TOLEDO, Ohio – Even when things started to look really good for the previously overlooked, 43rd-ranked Michigan Wolverines Thursday afternoon at the NCAA Championship, things actually didn’t look so good.
It was pure ugliness, actually – in the form of a plugged lie in the right greenside bunker on Inverness’ sneaky 18th, the same one from which Bob Tway holed out to win the 1986 PGA Championship.
Earlier that morning, at some point after Michigan’s 4:50 a.m. wake-up call, sophomore Lion Kim (pictured) walloped a drive down the 18th fairway, leaving him 50 yards from the green; he made an easy par, part of a rain-delayed, second-round 3-under 68.
Later that afternoon, Kim, who was playing in the Wolverines’ top slot, lost his drive on 18 in the right rough. At that point, Kim couldn’t see the scoreboard sitting behind the green. He knew his team was inside the top 8, in position to advance to Friday morning’s first round of match play, but also figured there wasn’t much room to maneuver.
Kim stood over his approach in the long and sticky Ohio rough. He caught the ball fat and watched as it flopped hard and plugged into the right bunker.
Kim would later call it “funny.” Yep, funny.
Had the 35 or so Michigan fans sitting on the side hill at 18 been able to see inside that bunker, they wouldn’t have laughed. They had already watched Kim’s teammates make four consecutive pars on 18, from senior Bill Rankin’s up-and-down from the left bunker to sophomore Alexander Sitompul’s 20-footer for birdie that scraped the right edge.
One more was all they wanted, all they needed.
“It’s funny,” Kim explained, “because at (the NCAA Southwest Regional) I had like three plugged lies and ended up making double- and triple-bogeys.”
Fortunately for Michigan, Kim’s father, Yong, was serious when he told his son after the regional that he needed to practice plugged lies. “My dad said, ‘Hey, you need to get a point where you at least get it on the green,’ ” Kim said.
He listened. Kim loosened up, and just tried “to be more free with it.” He gained some confidence, yet went 53 holes this week without getting a chance to see if he’d really gotten over the hump.
So there he stood Thursday afternoon in a wet bunker, looking over a large hump to the 18th green, his team just a bogey or better from becoming the Cinderella story of the top 8, and perhaps the year.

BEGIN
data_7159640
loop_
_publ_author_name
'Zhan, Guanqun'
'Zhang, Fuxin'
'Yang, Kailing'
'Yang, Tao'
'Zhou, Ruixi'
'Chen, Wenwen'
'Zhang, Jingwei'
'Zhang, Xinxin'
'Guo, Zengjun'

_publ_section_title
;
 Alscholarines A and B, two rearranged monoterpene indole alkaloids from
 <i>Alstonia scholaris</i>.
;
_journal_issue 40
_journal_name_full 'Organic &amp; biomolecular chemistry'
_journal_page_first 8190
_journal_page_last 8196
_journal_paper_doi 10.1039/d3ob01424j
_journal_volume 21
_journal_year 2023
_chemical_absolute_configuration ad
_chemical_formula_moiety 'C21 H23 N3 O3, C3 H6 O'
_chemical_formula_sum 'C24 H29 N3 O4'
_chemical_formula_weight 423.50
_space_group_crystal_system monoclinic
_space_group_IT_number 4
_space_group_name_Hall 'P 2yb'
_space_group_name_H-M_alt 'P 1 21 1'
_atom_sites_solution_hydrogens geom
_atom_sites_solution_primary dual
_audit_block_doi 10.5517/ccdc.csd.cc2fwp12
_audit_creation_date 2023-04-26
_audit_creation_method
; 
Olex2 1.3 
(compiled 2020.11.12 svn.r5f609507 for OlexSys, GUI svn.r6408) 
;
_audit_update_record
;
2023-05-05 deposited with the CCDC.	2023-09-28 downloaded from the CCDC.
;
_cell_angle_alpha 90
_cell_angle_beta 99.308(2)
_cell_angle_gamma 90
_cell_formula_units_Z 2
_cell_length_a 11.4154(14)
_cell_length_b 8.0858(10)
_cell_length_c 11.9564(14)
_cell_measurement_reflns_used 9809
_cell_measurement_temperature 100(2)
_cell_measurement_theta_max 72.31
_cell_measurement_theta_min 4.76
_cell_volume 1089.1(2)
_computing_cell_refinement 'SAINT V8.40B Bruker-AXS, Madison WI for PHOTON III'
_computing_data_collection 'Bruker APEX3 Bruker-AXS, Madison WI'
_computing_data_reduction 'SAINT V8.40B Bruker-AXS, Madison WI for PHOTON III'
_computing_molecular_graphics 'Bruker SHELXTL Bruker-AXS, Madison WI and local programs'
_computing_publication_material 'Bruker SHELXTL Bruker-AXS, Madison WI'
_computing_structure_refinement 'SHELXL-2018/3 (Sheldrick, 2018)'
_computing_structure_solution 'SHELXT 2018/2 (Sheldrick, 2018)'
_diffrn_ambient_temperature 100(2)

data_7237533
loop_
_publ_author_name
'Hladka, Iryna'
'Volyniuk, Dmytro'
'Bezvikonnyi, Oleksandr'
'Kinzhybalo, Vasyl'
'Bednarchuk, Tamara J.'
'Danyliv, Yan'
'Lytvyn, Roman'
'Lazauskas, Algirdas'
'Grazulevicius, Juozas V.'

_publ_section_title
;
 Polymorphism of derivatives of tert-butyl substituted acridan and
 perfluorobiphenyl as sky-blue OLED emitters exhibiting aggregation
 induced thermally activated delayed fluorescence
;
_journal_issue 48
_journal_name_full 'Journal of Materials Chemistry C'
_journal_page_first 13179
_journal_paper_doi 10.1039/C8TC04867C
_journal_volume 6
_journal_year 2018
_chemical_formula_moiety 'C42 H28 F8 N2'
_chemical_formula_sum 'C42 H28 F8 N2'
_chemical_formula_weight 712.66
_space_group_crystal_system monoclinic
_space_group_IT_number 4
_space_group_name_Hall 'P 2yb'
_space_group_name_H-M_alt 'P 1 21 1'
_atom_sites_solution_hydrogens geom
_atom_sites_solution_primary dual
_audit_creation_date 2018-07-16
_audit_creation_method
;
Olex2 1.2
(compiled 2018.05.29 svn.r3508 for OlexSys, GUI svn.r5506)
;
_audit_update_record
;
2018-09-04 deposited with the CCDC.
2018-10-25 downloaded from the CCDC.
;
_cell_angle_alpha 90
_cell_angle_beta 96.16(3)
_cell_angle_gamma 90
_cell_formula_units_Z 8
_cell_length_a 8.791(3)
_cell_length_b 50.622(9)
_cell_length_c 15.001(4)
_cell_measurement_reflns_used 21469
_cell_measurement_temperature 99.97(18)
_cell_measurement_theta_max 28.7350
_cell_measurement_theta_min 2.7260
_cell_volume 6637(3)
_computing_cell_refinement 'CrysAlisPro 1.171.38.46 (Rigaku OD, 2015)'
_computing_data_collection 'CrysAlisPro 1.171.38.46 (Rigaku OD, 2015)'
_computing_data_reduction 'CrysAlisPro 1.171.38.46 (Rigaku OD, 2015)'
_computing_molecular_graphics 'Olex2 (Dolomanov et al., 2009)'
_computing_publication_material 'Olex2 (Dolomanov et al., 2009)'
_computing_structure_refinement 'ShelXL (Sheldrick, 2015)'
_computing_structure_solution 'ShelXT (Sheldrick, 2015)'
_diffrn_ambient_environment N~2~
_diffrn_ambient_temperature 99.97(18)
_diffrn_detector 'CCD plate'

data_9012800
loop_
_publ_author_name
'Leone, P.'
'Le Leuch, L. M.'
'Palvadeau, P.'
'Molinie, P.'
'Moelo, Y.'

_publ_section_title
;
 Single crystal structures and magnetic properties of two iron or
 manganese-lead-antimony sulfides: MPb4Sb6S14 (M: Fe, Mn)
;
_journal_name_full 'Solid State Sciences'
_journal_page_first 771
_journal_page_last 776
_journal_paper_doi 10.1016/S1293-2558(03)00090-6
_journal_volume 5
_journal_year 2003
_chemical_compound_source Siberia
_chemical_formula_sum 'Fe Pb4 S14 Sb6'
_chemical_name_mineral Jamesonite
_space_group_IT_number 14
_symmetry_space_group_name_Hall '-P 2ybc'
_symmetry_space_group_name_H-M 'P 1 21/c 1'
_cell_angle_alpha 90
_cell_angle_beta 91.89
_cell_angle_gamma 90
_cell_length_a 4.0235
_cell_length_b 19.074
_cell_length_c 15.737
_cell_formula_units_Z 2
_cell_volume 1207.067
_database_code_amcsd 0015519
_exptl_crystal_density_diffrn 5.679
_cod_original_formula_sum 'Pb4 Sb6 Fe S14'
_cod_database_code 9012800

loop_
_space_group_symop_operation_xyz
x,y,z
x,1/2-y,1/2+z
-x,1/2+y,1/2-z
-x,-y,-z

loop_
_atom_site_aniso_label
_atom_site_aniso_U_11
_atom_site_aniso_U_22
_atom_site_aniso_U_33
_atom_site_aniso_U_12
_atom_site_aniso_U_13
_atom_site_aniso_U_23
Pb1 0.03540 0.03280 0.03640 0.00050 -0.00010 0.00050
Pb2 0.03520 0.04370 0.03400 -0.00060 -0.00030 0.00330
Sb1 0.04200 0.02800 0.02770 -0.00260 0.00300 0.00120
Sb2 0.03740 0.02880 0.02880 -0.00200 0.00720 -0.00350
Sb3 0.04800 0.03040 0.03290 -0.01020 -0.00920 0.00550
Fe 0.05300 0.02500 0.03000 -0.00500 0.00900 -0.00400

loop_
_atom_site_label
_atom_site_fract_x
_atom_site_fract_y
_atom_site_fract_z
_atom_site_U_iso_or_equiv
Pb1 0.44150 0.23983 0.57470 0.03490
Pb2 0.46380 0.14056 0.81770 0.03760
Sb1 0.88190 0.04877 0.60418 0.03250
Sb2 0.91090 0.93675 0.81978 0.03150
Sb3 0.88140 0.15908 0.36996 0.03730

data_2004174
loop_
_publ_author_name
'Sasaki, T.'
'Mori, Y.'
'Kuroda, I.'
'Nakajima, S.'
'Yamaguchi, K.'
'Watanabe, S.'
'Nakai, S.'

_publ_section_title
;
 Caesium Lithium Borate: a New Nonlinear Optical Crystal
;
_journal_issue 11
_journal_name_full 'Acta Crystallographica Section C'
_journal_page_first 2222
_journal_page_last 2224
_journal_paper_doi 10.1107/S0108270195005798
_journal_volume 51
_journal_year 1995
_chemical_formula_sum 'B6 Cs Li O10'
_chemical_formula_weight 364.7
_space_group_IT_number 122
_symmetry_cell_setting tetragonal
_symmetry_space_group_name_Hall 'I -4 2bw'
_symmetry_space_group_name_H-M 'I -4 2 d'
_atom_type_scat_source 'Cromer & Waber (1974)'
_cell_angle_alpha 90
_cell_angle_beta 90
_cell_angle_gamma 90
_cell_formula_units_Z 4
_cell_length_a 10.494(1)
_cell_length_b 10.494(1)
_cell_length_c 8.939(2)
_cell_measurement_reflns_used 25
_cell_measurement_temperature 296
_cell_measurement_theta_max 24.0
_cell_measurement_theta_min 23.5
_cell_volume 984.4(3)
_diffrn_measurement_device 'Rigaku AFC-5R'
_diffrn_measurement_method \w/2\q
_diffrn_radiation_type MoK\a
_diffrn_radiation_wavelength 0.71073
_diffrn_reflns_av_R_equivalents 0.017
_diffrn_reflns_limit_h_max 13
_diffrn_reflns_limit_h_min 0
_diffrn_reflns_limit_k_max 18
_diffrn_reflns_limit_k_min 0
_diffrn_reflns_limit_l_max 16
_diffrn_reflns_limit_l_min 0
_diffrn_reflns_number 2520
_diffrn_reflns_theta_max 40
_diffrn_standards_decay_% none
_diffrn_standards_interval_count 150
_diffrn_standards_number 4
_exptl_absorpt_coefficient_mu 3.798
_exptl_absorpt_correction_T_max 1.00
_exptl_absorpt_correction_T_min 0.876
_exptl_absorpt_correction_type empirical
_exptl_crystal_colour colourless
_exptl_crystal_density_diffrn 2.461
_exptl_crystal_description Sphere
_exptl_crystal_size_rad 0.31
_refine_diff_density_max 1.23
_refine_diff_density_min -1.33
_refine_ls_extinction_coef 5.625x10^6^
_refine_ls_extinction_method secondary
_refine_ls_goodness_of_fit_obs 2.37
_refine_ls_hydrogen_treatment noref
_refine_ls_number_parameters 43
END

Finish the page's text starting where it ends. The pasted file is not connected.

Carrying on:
“As soon as I saw the plugged lie, it clicked, this is what I had been working on,” said Kim.
He set his feet in the bunker, freed his wrists, and sailed his ball 7 feet past the cup. He rolled in the putt for par and a third-round 74, almost nonchalantly.
Afterwards, Kim said something much funnier than his plugged lie – that he once made a tougher putt to win a match at the 2007 AJGA Canon Cup, an exhibition for highly-ranked junior golfers. Of course, that 20-footer for birdie was exceptionally meaningless in comparison to Thursday’s 7-footer for par, which when it dropped may have officially signaled a resurgence in Michigan golf.
The Wolverines finished stroke play alone in sixth place, one shot better than second-ranked Georgia and Texas A&M. They play USC in Friday’s first round of match play.
“We’re just proud to be part of this first match-play event,” said coach Andrew Sapp, who has slowly but surely over the last few years guided the Wolverines back into the spotlight, making the NCAA finals this season for the first time in 12 years. Last year, the Wolverines advanced to their first regional since 2000.
“There is some tradition with Michigan golf, but it’s back in the ‘30s – they probably played match play back then,” said Sapp. “Now that we have it again, hopefully we can bring that new tradition to Michigan, so we’re excited.”
Only two weeks ago at the NCAA Southwest Regional, Michigan shot 1 under over its final nine holes at the University of Texas GC to finish in the fifth and final advancing spot to this week’s finale.
“Coming down that back side, we were playing the harder nine, we knew we had to play really well, we shot 1 under as a team and at that point we really knew we could execute under pressure when we have to,” said Rankin. “When we came in four years ago we weren’t even sniffing competing at the national level or competing at regionals and now we have a legitimate chance.”
Two years ago, Kim turned a lot of heads when he announced his decision to go to Michigan, a place that got much more snow than attention for its golf team. (Sitompul’s commitment caused similar reactions.)
“I didn’t want to go to these powerhouses like Florida, Clemson, schools that are known for golf,” he said.
“I wanted to be part of that process where I can look back and say ‘Hey, look, I helped the team really turn around.’ ”